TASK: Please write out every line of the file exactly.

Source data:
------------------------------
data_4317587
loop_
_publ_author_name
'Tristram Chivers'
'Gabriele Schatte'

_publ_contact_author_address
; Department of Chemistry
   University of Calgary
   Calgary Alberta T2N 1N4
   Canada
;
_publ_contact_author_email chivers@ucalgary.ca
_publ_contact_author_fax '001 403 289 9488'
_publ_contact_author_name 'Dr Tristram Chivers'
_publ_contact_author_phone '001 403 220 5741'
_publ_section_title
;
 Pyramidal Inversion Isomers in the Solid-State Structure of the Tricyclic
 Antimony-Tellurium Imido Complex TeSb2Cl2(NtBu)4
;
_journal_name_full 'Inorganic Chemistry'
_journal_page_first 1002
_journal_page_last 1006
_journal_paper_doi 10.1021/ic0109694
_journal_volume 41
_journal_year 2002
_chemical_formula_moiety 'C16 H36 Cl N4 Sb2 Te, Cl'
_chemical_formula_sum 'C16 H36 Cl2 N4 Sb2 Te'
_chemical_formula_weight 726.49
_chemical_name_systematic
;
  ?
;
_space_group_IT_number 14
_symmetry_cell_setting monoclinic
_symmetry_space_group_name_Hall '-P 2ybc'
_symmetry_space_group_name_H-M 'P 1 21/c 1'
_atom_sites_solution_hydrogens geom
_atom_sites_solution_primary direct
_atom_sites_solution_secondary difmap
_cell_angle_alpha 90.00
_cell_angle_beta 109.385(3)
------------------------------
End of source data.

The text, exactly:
data_4317587
loop_
_publ_author_name
'Tristram Chivers'
'Gabriele Schatte'

_publ_contact_author_address
; Department of Chemistry
   University of Calgary
   Calgary Alberta T2N 1N4
   Canada
;
_publ_contact_author_email chivers@ucalgary.ca
_publ_contact_author_fax '001 403 289 9488'
_publ_contact_author_name 'Dr Tristram Chivers'
_publ_contact_author_phone '001 403 220 5741'
_publ_section_title
;
 Pyramidal Inversion Isomers in the Solid-State Structure of the Tricyclic
 Antimony-Tellurium Imido Complex TeSb2Cl2(NtBu)4
;
_journal_name_full 'Inorganic Chemistry'
_journal_page_first 1002
_journal_page_last 1006
_journal_paper_doi 10.1021/ic0109694
_journal_volume 41
_journal_year 2002
_chemical_formula_moiety 'C16 H36 Cl N4 Sb2 Te, Cl'
_chemical_formula_sum 'C16 H36 Cl2 N4 Sb2 Te'
_chemical_formula_weight 726.49
_chemical_name_systematic
;
  ?
;
_space_group_IT_number 14
_symmetry_cell_setting monoclinic
_symmetry_space_group_name_Hall '-P 2ybc'
_symmetry_space_group_name_H-M 'P 1 21/c 1'
_atom_sites_solution_hydrogens geom
_atom_sites_solution_primary direct
_atom_sites_solution_secondary difmap
_cell_angle_alpha 90.00
_cell_angle_beta 109.385(3)